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Eighty-two days into the COVID-19 pandemic response mission, New York National Guard Soldiers and Airmen have helped test 285,659 New Yorkers for COVID-19, delivered 16,643,740 meals, and assembled 1,399,580 COVID-19 test kits.
The New York National Guard has 3,402 personnel on the mission down from a high of over 3,600 personnel.
This includes 2,816 Soldiers, and 429 Airmen. There are 157 members of New York’s state forces- the New York Guard and the New York Naval Militia—who are on state active duty and supporting the mission.
State officials are currently focused on “reopening” more businesses and other activities on a regional basis across New York.
“We’re turning the page on the COVID-19 pandemic and we’re focusing on two tracks going forward – monitoring the reopening and supercharging the reopening,” New York Governor An-drew M. Cuomo said.
By May 28, nine of ten regions in New York had begun to reopen while New York City, the final region, was still working to meet the opening metrics for available hospital bed space and availa-ble contact tracers for potential new outbreaks.
“We’re starting to reopen in nearly every region all across the state – we have a dashboard avail-able so every New Yorker can see the numbers every day and our regional control groups are studying the numbers and the data. As the reopening process continues, we have to super-charge the reopening to make sure that the economy doesn’t just bounce back, but that it comes back better and stronger than ever,” the governor said.
New York National Guard missions are supporting that process from Long Island to Niagara Falls working in six geographic task forces and two logistics task forces.
New York National Guard personnel are most visible at 15 New York State-run COVID-19 drive-thru testing sites operating across New York. Army medics and Air Guard medical technicians have helped take tests, but most Guard elements at these sites are providing administrative and logistical support.
The testing sites are important during reopening for workers returning to work in construction, retail or other essential functions that had not previously received a test.
Soldiers and Airmen are also assisting at five antibody test sites being run by the New York State Department of Health. Those locations have conducted 8,749 tests. The antibody tests can de-termine if somebody was exposed to the COVID-19 virus already.
New York Governor Andrew M. Cuomo has emphasized testing nursing home residents and staff and over the Memorial Day weekend, New York National Guard Soldiers assembled 350,000 COVID-19 test kits which were shipped to nursing homes across the state.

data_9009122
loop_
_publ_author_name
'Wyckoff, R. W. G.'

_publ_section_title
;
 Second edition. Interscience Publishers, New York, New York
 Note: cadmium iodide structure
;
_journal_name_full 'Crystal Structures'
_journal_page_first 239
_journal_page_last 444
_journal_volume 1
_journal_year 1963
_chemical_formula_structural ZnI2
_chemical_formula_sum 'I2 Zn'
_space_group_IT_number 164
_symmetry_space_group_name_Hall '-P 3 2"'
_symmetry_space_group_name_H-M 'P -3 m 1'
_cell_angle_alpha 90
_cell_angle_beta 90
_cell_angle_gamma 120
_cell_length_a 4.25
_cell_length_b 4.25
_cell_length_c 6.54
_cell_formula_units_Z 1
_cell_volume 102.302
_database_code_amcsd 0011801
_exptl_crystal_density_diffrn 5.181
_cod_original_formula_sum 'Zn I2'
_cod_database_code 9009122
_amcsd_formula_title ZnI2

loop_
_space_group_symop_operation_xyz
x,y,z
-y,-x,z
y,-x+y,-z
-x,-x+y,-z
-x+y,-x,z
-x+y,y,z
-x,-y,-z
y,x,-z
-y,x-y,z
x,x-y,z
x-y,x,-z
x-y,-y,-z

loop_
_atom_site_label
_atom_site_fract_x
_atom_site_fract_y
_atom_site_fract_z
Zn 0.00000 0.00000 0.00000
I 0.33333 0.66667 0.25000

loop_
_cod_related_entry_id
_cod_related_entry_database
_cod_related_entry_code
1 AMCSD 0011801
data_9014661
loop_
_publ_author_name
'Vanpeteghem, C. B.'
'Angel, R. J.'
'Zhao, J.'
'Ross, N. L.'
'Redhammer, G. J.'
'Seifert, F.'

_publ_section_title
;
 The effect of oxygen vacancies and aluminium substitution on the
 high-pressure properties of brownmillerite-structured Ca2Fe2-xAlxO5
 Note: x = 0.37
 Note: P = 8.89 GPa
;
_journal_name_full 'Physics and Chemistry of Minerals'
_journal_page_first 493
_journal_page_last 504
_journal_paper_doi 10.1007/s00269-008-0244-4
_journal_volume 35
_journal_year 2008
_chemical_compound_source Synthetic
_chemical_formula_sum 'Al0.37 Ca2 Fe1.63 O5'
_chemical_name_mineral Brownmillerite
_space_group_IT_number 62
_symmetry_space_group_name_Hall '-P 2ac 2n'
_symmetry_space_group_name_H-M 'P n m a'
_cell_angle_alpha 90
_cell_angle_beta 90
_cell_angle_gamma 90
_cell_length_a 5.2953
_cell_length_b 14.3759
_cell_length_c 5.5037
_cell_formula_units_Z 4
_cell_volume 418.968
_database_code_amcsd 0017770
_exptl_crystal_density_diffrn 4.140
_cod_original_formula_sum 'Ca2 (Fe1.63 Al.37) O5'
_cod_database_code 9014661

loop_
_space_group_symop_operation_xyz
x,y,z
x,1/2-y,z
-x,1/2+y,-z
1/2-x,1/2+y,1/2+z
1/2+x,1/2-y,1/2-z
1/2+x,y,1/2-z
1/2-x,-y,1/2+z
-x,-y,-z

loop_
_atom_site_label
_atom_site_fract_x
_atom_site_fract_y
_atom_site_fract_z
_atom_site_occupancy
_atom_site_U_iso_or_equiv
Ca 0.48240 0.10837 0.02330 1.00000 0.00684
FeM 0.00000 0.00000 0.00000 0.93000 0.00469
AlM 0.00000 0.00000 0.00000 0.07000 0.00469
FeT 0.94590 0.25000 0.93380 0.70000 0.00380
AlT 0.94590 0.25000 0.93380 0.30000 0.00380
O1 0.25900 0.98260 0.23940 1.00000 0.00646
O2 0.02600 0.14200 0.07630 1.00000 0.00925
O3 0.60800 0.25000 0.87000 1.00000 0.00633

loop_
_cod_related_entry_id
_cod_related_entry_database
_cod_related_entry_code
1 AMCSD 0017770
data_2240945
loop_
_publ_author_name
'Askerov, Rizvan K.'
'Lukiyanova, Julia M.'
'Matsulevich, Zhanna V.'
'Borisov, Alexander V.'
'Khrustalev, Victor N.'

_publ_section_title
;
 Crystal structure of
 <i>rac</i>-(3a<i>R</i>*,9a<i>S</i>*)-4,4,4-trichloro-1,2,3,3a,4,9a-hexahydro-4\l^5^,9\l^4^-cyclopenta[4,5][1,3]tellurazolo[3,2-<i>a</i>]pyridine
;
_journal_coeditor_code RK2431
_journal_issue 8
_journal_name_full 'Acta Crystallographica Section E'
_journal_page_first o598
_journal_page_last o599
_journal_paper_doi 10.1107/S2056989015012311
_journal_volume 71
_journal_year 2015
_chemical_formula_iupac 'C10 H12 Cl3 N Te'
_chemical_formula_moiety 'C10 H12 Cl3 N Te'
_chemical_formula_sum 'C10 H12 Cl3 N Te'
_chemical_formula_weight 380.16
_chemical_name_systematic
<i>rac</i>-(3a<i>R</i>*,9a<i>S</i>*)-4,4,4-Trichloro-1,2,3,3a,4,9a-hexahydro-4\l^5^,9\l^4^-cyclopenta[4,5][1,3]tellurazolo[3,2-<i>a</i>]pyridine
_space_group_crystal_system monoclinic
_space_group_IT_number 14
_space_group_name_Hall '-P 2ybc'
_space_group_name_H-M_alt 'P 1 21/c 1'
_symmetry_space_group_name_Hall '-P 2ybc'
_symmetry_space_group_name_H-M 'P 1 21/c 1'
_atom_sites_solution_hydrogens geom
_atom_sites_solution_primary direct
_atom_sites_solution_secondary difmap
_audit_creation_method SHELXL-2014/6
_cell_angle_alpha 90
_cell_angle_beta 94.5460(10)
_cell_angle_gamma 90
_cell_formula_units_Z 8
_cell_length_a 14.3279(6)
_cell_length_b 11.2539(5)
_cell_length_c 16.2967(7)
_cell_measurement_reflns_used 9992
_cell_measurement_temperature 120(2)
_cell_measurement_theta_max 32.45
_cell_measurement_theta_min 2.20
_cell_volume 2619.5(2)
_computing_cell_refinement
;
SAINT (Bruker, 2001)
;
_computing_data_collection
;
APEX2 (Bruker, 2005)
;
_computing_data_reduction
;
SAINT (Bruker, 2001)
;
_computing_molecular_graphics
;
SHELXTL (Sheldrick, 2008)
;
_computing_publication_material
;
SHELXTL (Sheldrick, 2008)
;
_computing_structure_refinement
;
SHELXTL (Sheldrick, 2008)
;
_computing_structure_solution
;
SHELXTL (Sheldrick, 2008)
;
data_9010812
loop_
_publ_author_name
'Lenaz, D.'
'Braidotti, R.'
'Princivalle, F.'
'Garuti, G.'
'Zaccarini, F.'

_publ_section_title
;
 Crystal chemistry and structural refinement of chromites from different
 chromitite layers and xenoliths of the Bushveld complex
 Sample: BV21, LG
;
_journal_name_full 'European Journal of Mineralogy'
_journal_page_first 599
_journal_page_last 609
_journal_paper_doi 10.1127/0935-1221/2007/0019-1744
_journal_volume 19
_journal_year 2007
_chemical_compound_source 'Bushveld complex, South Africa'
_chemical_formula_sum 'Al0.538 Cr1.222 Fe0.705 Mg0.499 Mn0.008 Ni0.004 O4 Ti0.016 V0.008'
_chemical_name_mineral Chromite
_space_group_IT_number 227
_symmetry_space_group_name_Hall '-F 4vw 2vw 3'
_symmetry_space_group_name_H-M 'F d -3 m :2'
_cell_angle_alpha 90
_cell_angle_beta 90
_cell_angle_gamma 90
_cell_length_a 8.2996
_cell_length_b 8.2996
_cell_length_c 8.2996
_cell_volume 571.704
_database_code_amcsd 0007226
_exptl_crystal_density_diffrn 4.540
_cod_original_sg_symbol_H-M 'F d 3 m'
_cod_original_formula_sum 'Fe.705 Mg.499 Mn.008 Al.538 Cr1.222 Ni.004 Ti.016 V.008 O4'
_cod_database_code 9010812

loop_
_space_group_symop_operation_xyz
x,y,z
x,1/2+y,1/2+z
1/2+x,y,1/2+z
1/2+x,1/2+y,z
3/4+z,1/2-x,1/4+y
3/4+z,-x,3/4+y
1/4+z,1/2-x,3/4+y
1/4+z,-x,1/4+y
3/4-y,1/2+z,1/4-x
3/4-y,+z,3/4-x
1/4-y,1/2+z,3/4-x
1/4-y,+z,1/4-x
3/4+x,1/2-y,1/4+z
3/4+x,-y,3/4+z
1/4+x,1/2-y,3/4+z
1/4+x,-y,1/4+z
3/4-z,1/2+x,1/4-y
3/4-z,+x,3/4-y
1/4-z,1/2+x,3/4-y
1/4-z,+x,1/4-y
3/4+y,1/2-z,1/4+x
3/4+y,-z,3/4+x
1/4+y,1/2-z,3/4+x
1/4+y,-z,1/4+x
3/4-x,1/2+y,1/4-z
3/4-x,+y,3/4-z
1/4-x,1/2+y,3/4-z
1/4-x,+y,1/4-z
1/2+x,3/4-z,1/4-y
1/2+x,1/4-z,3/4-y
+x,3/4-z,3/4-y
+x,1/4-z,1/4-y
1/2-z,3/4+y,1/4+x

Working at The Armory at Sage Colleges in Albany—a former New York National Guard facili-ty—Guard Soldiers and Airmen worked in shifts of 50 to assemble the testing kits.
“Given a three-day period, we are getting the orders done in two days,” said 1st Lieutenant Jacob Puinno, a member of Headquarters Company of the 2nd Squadron, 101st Cavalry based in Niag-ara Falls.
The COVID-19 tests involve taking a swab of the inside of the nose and then sending the materi-al out to be processed.
The test kit are composed of the vials to hold the sample, the nose swab, cotton swabs, labels, and a hazard bag to hold materials, Puinno said.
Over Memorial Day weekend, the Soldiers and Airmen filled orders for each nursing home around New York.
As of May 28, New York National Guard Soldiers and Airmen had assembled 1,399,580 COVID-19 test kits.
Following the holiday weekend, New York National Guard Soldiers in New York City assigned to the 369th Sustainment Brigade delivered some of those kits made in Albany to 136 nursing homes and adult care facilities in the Bronx and Queens on Tuesday, May 26.
New York National Guard medics are also going to be conducting COVID-19 testing at nursing homes and adult care facilities as part of a statewide effort to monitor the disease.
The Guard Soldiers will be part of New York State Department of Health teams visiting these sites to conduct testing.
In Brooklyn, the 24th Civil Support Team is testing staff and patients at the Veterans Administration’s Brooklyn Campus of the VA NY Harbor Healthcare System.